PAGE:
By Nick Newman
Nick Newman is a British Long Jumper with a best of 7.77m and the coach of 2011 US no.2 female Triple Jumper Blessing Ufodiama (14.06m). Nick has been using the FREELAP system for the first two months of his 2012 Olympic Trial preparation with great success; here are his thoughts on using the set up for himself and his horizontal jumpers.
The addition of the FREELAP Timing System to my regular daily training has been huge. I had always been a huge fan of timing every sprint myself and my athletes perform. I did this for record purposes and also to gauge fatigue during a speed session. I had tried using other electronic timing systems but found it too much hassle to carry, assemble and unassemble during every speed session. As a result I decided to use a stopwatch and time all sprints from the first foot contact until they passed the line. Honestly, this worked well but one major problem was I could not time fly sprints and the timing accuracy of all sprints was always in question.
Timing for Horizontal Jumps
The idea of the FREELAP Timing System seemed fantastic and I could not pass up the opportunity to test the device on a daily bases on myself and the elite horizontal jumpers who I coach. During this early stage of preparation, my athletes and I are developing a base of acceleration development and are mostly performing sprints between 10-40m. For these we have adapted a timing method which had been used within Great Britain National Squad Camps for their elite horizontal jumps. For each sprint a timing sensor is placed 50cm ahead of the athletes first foot and a second sensor is placed at the end of the sprinting distance. As a large quantity of data using this timing method had been created by UK Athletics on their best horizontal jumpers, I wanted to continue using this method. The FREELAP Timing System allowed me to perform this method with incredible ease and efficiency.
The most important aspect of the FREELAP Timing System is its ability to time fly sprints. It is this assessment of maximum sprinting speed which will give me best feedback as to the competition readiness of myself and my athletes. For my female athlete I have been able to use a 10m fly sprint which is highly specific as it will mimic the final 10 meters during an athlete’s approach run. As I am running faster than 10 m/s I use a fly 11m sprint most of the time. This set up will work perfectly when performing full approach runs. It will be extremely valuable to see at what percentage of maximum speed myself and my athletes are attaining on the approach run. This will become a very regular part of the weekly routine within the coming weeks and all throughout the competition season.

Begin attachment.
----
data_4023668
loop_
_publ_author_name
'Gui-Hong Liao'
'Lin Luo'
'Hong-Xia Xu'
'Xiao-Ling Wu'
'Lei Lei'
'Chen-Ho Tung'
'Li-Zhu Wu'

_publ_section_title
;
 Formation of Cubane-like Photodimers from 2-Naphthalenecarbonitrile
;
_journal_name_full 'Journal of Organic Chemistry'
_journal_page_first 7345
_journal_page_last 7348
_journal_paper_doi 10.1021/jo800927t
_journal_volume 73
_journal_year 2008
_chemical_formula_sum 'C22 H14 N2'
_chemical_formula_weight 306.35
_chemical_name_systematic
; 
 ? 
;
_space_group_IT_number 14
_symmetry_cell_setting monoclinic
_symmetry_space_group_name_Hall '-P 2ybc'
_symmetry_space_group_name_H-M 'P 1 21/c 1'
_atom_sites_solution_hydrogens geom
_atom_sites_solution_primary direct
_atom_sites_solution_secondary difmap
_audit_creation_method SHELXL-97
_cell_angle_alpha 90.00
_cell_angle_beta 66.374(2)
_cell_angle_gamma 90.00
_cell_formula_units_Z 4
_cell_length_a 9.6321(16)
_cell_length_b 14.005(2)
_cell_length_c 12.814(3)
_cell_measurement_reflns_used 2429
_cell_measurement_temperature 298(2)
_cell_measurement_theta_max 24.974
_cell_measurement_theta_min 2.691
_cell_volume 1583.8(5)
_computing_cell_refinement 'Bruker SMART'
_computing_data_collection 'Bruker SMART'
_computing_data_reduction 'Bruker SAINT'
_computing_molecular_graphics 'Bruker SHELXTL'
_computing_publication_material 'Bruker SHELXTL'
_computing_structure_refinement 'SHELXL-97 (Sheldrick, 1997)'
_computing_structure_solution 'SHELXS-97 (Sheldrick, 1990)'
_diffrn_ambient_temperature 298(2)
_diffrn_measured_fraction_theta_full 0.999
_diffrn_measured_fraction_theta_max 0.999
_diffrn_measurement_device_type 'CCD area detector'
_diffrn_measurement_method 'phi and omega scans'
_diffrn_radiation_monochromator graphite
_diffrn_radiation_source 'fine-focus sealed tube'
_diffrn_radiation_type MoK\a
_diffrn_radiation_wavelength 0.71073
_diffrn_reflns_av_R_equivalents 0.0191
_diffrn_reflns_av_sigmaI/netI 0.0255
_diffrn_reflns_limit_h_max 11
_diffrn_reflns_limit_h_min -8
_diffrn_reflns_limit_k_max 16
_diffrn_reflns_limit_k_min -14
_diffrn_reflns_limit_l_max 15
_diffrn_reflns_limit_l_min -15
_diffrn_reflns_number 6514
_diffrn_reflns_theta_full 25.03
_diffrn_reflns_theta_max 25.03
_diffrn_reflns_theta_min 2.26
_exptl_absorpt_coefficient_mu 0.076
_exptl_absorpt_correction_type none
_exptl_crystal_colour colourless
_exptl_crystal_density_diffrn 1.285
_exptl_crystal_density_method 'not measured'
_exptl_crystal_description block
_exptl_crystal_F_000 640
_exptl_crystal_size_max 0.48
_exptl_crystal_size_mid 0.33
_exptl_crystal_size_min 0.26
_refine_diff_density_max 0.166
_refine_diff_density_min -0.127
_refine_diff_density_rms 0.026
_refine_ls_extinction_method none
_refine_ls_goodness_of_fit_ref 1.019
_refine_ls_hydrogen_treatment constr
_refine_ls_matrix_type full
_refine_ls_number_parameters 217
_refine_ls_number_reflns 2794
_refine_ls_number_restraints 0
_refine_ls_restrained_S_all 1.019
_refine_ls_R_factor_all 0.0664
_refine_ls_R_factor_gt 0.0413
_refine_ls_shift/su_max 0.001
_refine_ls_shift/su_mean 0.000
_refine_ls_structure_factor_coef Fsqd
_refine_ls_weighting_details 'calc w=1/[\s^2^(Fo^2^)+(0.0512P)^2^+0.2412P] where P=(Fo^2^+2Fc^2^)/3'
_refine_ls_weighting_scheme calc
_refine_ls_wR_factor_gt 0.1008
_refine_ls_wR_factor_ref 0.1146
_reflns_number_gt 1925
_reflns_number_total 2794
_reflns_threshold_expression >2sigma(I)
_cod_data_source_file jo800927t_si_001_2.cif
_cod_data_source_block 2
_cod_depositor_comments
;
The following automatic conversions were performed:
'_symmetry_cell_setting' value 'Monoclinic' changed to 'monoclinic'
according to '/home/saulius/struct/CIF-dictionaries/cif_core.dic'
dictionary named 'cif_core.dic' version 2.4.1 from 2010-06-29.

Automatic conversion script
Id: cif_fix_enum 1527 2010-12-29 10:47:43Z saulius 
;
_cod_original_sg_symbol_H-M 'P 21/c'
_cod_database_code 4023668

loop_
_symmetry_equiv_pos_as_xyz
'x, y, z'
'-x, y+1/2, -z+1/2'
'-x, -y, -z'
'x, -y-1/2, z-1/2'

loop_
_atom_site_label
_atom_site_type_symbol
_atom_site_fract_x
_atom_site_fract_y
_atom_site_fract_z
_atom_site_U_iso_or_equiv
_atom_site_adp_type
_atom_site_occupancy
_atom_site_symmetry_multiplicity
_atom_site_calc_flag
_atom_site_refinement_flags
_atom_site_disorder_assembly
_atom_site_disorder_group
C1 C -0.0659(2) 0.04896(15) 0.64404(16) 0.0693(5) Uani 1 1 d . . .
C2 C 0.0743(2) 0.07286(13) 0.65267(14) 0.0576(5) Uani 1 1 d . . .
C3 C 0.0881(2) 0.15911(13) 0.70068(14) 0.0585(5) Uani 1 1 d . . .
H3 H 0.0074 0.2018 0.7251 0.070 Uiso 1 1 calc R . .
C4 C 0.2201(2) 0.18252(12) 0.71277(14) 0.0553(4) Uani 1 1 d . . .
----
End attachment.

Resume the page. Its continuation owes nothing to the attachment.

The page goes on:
Accurate, Easy Setup, Compact
The FREELAP Timing System has become a staple aspect of my training routine. It fits nicely in my training bag and is able to be assembled in minutes. I am now able to collect data during every session and record it with the comfort of knowing it is accurate and consistent. I could not be happier with the timing system and I am able to utilize its benefits. There is no doubt that all horizontal jumpers and jumps coaches would benefit from using the FREELAP Timing System. I am very grateful to Christopher and to FREELAP for allowing me to test the product.
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